In the EU, children’s rights and access to education are taken for granted. Barring extreme circumstances, every child has access to affordable primary, secondary and often post-secondary education. UNESCO does not even report on the literary rates of EU countries, seemingly because it would show near 100 per cent. Unfortunately, this is not the case globally.
In 2016, the World Bank estimated that over 250 million children worldwide are illiterate, despite the fact that education is listed as one of the best ways of reducing poverty. Countries in south Asia have demonstrated particular challenges, especially when it comes to equal access for girls and boys.
Across south Asia, there has been a net increase in enrolment in primary education, from 75 per cent in 2000 to 89 per cent in 2010. However, an increase in net enrolment does not mean that the children are actually attending school. Nor is there a guarantee that they will continue their education until they graduate, especially when there are social, economic and political barriers to attending school.
One such barrier is the entrenched patriarchal norms relating to girls’ education, particularly apparent in Pakistan, where the net enrolment for girls is four per cent lower in primary school and seven per cent lower in secondary school.
The dropout rate of girls is also higher in these countries. There are a number of logistical and ideological explanations, including restrictive traditional values and inadequate infrastructure.
For girls enrolled in schools, many will be shamed or otherwise discouraged from attending, especially as they grow into teenagers and are expected to care for their younger siblings, or get married.
Those encouraged to attend school may face challenges like a lack of gender-separated toilets, or unrealistically long journeys to school that may be deemed “inappropriate” for unchaperoned girls.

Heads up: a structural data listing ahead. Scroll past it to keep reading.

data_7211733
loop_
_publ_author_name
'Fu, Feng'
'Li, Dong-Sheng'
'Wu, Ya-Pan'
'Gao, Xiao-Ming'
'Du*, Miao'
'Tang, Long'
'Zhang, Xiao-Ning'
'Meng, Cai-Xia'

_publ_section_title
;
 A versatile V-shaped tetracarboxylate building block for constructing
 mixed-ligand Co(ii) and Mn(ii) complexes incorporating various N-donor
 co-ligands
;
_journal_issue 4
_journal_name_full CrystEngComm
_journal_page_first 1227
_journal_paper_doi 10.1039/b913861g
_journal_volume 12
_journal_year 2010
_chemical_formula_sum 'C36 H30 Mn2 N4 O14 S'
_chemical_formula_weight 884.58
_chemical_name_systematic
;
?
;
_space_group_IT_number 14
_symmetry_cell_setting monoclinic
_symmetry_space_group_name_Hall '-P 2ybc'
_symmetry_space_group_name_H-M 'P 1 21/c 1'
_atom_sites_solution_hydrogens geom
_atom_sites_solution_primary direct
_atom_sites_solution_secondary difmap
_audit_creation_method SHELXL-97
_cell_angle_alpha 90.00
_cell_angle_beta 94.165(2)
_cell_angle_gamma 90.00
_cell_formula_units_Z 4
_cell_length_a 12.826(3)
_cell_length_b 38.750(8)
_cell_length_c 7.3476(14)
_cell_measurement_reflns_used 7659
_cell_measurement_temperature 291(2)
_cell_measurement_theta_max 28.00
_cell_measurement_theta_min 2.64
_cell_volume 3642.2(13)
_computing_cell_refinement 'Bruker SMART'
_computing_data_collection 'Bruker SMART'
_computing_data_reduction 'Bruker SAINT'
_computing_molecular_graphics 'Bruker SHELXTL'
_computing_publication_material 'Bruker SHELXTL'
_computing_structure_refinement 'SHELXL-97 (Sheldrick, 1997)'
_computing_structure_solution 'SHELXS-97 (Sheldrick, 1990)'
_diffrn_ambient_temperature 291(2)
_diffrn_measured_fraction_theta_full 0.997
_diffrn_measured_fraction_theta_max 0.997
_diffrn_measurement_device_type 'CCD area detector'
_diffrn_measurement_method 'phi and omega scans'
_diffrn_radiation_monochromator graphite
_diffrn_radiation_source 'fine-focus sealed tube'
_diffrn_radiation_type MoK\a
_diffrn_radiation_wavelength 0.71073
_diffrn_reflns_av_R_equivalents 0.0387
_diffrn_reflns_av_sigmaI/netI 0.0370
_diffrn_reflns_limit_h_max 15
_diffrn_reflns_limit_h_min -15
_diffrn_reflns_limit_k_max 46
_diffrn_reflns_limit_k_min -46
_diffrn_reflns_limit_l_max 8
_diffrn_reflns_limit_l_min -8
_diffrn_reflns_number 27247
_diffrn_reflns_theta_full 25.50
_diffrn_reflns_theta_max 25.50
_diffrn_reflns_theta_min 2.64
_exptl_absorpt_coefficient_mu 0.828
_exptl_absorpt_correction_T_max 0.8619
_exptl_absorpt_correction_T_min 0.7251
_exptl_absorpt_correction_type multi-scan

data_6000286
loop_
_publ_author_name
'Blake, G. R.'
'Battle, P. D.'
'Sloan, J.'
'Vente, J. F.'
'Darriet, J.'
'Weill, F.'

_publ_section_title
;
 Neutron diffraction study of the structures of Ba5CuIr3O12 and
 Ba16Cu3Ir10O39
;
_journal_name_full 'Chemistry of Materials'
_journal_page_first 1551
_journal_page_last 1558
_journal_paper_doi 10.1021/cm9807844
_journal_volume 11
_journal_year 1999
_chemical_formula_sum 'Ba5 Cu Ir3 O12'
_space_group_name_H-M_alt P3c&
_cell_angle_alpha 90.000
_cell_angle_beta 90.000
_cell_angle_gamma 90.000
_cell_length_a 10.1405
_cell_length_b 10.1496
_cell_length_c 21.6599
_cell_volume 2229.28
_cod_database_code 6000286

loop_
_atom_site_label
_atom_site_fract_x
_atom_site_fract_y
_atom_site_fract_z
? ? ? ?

School fees, or the cost of uniforms, may also prevent girls from attending school. If a family cannot afford to send all their children to school, generally the boys are given priority over the girls.
The issue of girls’ education is even more dire in rural areas of Pakistan (especially contested or conflict-rich areas like Baluchistan), where traditional gender-roles are deeply engrained.
Regardless, free and open access to education is enshrined in article 28 of the Convention on the Rights of the Child (CRC), which entered into force in 1990.
The CRC is also one of the 27 “core conventions” listed as obligatory for the EU’s generalised scheme of preferences plus (GSP+) programme, a trade-benefit scheme intended to support developing nations economically while they improve their human rights records.
As a beneficiary of GSP+, Pakistan is required to ratify and implement the CRC. Adequate implementation means removing the barriers that the government controls, such as maintaining education facilities, keeping tuition fees affordable and providing public transportation whenever necessary and possible.
The Commission reports that the EU is Pakistan’s most important trading partner. This, coupled with the GSP+ programme, shows the vast potential Europe has to influence Pakistan, and to use that influence to encourage the country to prioritise girls’ education.
However, this potential is foiled if the EU does not demand clear and continuous results.
Simply accepting menial progress does not fulfil the obligations of the GSP+ regulations, nor does it comply with the founding principles of the European Union, which pledge to keep human rights at the forefront of all policymaking.
In order to maintain its reputation as a defender of human rights, the EU must encourage the promotion of girls’ education in Pakistan.